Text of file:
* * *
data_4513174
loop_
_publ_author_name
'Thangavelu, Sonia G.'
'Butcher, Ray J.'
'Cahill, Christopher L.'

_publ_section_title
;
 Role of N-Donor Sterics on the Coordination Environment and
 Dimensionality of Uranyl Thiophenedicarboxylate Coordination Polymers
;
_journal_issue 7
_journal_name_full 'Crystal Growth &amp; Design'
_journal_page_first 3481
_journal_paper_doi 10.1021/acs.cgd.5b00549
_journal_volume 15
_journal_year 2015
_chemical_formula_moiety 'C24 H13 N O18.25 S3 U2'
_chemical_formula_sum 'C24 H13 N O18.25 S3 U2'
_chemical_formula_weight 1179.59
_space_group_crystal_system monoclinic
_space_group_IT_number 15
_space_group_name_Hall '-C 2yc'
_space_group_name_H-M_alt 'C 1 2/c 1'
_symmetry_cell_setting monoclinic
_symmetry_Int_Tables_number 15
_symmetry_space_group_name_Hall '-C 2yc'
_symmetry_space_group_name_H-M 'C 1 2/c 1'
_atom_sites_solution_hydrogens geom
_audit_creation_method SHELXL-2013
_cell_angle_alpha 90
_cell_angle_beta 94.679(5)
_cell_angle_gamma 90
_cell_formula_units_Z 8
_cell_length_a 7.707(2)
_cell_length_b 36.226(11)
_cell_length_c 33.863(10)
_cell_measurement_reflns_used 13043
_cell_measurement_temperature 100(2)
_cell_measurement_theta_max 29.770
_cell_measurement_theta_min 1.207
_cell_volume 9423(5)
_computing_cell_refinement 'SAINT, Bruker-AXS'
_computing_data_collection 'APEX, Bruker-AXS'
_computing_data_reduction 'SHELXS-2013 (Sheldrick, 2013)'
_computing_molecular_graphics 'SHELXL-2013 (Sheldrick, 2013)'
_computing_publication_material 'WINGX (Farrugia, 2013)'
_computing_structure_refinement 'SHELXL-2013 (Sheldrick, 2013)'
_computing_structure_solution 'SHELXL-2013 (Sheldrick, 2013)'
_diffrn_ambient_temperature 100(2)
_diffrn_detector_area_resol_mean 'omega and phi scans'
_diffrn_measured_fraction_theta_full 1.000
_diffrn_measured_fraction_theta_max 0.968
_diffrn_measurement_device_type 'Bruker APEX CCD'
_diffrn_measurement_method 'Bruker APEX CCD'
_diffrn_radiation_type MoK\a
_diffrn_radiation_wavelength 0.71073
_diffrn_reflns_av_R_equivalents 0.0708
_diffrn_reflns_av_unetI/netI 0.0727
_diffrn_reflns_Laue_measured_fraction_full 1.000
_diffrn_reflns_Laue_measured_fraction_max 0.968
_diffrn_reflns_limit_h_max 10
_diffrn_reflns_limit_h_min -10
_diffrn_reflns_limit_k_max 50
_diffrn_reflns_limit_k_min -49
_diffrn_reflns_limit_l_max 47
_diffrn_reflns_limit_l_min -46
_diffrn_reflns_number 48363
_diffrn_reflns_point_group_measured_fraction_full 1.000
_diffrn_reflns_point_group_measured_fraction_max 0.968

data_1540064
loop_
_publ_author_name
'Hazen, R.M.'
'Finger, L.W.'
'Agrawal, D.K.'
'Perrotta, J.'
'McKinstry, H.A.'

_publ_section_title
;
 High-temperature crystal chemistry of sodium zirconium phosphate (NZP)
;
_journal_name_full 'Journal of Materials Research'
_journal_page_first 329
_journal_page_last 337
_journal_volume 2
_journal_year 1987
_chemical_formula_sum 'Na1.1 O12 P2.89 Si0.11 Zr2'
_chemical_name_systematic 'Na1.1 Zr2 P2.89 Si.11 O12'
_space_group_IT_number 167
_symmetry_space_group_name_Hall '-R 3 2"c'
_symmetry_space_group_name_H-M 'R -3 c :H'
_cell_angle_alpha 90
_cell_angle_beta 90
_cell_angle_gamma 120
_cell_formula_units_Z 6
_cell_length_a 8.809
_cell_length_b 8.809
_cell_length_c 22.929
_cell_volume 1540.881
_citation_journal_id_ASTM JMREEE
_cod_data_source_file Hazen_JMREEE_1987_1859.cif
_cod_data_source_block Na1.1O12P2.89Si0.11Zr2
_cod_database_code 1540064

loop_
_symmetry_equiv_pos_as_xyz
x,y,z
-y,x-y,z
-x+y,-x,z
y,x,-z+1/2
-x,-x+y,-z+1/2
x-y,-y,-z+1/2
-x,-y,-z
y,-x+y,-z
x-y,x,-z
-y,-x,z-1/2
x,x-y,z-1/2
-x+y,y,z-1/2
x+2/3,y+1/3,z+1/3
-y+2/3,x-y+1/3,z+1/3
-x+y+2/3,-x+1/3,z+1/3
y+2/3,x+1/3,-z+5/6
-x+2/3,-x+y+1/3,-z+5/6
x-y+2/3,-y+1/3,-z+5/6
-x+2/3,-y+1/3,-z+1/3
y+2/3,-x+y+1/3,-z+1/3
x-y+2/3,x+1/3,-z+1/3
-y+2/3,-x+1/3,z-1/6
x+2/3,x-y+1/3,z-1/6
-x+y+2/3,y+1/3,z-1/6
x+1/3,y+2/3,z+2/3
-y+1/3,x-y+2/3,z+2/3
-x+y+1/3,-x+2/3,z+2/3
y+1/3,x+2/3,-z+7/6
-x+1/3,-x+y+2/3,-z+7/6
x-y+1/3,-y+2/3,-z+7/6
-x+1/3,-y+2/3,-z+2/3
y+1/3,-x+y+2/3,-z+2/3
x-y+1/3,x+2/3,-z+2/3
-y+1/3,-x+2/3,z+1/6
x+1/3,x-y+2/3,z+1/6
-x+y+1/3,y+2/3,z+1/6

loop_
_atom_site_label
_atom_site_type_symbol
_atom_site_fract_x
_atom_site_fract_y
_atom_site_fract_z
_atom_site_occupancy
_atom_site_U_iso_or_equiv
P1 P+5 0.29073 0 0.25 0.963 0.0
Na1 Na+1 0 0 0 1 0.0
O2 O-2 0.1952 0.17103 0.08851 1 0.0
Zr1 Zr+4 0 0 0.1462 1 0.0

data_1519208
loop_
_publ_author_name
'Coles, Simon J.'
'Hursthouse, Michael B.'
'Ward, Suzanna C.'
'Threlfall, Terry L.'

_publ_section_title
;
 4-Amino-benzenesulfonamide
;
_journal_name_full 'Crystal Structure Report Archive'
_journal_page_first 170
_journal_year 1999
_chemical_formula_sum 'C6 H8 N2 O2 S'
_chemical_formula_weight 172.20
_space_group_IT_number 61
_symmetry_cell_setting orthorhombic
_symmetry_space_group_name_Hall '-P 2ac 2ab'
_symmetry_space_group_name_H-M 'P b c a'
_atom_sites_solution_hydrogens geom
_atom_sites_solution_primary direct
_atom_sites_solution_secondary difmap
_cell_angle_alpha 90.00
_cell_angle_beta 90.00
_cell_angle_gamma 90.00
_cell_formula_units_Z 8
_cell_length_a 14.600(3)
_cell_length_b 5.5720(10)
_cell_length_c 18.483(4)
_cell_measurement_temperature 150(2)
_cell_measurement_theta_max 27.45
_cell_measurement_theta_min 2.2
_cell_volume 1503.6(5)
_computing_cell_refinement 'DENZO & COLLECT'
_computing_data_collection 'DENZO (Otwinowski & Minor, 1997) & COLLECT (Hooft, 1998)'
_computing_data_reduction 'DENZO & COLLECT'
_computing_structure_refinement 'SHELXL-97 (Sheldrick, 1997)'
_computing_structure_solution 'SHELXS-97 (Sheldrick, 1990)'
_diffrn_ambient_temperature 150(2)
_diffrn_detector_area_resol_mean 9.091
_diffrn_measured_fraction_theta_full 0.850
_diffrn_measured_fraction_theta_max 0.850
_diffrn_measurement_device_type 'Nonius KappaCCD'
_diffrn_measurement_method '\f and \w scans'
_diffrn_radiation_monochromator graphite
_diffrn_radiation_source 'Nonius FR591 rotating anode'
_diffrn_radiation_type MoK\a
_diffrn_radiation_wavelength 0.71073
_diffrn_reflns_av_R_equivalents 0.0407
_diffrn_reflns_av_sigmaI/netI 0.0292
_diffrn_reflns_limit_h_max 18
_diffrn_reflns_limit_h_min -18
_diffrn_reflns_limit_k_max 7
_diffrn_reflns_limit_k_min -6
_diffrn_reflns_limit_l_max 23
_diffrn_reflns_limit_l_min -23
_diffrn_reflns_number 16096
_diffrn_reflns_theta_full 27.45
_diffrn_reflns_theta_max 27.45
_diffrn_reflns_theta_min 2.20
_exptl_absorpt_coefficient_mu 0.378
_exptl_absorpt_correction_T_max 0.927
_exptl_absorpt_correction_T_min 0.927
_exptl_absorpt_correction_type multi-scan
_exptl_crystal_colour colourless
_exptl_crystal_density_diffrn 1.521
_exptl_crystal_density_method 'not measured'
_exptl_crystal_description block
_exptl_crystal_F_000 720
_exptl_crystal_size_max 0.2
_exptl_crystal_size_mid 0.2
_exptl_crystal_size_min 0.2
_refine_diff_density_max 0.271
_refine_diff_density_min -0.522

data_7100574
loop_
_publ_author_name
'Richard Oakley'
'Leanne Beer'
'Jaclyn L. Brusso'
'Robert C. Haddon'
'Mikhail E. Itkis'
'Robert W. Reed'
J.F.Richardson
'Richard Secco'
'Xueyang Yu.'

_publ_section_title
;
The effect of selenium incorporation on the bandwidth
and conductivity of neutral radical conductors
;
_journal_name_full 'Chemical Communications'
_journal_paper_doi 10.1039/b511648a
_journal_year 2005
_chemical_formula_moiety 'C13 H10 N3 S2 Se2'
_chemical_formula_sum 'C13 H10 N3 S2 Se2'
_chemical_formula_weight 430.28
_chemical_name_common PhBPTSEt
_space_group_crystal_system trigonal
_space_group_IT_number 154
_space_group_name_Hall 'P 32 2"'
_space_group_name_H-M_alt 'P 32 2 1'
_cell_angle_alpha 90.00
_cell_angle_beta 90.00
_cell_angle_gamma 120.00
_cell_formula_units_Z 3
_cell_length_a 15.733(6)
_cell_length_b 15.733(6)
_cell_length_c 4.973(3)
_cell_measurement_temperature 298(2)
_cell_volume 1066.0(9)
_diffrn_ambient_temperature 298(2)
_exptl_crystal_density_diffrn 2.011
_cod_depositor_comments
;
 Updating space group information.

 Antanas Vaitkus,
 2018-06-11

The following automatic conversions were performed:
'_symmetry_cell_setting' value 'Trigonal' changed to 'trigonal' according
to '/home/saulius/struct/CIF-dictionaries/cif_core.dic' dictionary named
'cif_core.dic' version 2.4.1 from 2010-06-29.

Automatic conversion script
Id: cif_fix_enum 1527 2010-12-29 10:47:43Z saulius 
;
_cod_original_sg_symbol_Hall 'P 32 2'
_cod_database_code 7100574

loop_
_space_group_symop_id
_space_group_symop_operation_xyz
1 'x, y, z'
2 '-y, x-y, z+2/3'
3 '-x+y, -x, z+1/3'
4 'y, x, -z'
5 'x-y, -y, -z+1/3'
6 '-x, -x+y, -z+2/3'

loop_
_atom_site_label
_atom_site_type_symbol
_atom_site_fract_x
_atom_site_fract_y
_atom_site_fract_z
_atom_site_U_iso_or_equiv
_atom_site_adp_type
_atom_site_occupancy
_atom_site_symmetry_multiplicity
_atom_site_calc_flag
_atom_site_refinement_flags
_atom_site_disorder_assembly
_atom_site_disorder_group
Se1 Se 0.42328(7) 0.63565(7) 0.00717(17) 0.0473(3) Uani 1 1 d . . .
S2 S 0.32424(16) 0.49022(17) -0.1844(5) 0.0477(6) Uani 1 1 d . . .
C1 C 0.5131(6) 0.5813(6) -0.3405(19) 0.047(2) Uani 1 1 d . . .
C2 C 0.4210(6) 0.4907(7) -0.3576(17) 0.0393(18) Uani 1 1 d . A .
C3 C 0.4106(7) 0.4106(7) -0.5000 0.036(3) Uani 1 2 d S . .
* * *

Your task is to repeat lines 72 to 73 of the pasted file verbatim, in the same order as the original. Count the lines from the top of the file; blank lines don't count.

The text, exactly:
loop_
_publ_author_name